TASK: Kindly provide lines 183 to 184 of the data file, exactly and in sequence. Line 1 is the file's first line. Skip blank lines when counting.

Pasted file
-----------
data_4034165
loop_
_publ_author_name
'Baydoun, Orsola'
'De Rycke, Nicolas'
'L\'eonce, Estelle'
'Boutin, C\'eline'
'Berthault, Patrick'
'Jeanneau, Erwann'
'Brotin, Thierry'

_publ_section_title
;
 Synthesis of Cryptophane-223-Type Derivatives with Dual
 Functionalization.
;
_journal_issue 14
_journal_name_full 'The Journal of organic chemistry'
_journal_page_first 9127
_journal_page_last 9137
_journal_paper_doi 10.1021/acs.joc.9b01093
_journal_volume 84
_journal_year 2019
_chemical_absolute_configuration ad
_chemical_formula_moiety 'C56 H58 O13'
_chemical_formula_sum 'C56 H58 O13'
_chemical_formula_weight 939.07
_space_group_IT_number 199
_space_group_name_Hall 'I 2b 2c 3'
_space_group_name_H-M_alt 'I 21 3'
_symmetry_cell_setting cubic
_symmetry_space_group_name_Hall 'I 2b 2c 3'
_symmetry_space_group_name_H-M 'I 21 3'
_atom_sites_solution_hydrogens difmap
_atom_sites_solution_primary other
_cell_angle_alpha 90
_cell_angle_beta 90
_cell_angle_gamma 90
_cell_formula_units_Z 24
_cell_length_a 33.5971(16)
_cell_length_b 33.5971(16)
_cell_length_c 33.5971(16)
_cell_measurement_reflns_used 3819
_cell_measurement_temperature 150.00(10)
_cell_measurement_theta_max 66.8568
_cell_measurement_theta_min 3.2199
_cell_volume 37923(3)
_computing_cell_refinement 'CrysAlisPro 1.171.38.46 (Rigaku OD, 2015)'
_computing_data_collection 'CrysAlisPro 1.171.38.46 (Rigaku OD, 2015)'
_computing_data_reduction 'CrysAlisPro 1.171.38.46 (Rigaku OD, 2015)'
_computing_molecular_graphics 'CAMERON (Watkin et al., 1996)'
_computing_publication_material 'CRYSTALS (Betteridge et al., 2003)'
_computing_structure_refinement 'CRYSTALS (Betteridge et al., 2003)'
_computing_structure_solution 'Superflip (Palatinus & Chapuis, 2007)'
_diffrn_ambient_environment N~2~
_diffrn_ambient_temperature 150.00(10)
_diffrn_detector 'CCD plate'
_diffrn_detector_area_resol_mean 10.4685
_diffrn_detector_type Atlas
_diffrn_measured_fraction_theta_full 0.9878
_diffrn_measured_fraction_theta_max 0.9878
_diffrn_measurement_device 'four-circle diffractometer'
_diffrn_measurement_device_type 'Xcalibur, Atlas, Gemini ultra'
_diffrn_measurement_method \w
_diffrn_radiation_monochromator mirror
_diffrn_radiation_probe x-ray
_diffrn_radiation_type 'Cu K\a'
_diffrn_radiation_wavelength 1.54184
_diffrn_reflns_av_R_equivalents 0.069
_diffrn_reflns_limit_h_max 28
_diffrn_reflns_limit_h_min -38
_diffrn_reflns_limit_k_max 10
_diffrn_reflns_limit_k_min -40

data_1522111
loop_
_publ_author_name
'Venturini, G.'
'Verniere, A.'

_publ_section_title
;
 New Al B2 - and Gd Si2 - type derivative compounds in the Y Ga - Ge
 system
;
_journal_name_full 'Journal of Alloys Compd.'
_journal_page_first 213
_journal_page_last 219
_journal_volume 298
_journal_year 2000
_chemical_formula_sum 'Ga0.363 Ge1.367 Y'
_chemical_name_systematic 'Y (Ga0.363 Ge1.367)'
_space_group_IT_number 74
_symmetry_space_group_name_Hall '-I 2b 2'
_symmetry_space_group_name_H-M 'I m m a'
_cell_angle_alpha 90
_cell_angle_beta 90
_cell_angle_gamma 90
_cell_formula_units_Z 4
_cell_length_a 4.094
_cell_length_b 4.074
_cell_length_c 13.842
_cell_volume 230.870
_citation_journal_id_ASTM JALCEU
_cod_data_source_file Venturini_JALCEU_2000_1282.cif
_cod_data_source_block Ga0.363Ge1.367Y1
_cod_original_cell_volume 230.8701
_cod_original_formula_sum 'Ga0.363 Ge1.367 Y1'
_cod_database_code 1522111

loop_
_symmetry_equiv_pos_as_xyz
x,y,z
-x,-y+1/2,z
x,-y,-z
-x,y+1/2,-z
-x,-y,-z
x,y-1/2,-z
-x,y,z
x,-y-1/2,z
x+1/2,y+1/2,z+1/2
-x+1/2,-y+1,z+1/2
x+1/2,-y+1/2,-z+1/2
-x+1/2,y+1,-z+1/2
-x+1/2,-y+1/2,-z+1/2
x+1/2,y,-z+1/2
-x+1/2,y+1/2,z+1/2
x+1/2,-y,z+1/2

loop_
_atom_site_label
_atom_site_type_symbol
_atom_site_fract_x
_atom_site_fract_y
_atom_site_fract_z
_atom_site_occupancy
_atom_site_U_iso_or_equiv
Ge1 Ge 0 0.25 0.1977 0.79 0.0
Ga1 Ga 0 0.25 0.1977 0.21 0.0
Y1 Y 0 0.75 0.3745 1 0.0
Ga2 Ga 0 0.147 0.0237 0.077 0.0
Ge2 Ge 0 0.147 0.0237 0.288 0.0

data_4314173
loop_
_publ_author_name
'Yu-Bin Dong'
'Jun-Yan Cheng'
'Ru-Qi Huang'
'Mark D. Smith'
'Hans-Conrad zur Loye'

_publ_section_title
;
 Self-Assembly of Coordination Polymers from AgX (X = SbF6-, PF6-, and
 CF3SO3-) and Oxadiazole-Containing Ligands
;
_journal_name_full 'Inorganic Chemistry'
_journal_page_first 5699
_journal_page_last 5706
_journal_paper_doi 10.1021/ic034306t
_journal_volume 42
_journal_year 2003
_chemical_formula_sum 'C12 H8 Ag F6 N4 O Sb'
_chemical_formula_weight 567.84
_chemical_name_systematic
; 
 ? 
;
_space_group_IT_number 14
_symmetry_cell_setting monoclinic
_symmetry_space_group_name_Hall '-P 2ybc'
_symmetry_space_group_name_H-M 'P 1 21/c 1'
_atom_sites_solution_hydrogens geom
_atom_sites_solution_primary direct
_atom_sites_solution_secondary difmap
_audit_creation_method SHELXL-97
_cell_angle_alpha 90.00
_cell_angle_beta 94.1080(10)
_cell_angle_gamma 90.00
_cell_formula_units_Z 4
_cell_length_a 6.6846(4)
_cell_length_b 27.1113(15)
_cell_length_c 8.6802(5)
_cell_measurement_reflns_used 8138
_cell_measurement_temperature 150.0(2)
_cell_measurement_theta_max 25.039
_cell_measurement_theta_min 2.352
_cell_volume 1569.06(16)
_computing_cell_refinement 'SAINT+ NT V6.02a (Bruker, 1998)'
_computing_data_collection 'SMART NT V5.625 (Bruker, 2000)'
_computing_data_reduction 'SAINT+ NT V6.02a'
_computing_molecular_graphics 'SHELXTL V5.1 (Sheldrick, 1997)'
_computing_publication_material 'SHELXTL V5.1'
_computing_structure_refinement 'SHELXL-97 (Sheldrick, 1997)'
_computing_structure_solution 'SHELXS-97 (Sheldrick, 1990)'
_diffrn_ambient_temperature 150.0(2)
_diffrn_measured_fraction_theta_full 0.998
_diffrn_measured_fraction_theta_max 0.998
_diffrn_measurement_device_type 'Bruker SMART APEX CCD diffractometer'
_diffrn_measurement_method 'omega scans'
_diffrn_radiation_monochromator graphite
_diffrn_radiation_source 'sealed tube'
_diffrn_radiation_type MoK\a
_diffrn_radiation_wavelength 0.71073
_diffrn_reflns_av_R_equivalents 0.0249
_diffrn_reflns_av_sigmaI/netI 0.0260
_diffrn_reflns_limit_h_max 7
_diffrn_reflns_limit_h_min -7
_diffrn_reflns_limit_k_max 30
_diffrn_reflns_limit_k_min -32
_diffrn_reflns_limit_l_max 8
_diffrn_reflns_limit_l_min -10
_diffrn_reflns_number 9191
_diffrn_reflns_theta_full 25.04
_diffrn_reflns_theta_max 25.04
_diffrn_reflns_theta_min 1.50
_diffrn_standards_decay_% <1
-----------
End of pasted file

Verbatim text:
_computing_cell_refinement 'SAINT+ NT V6.02a (Bruker, 1998)'
_computing_data_collection 'SMART NT V5.625 (Bruker, 2000)'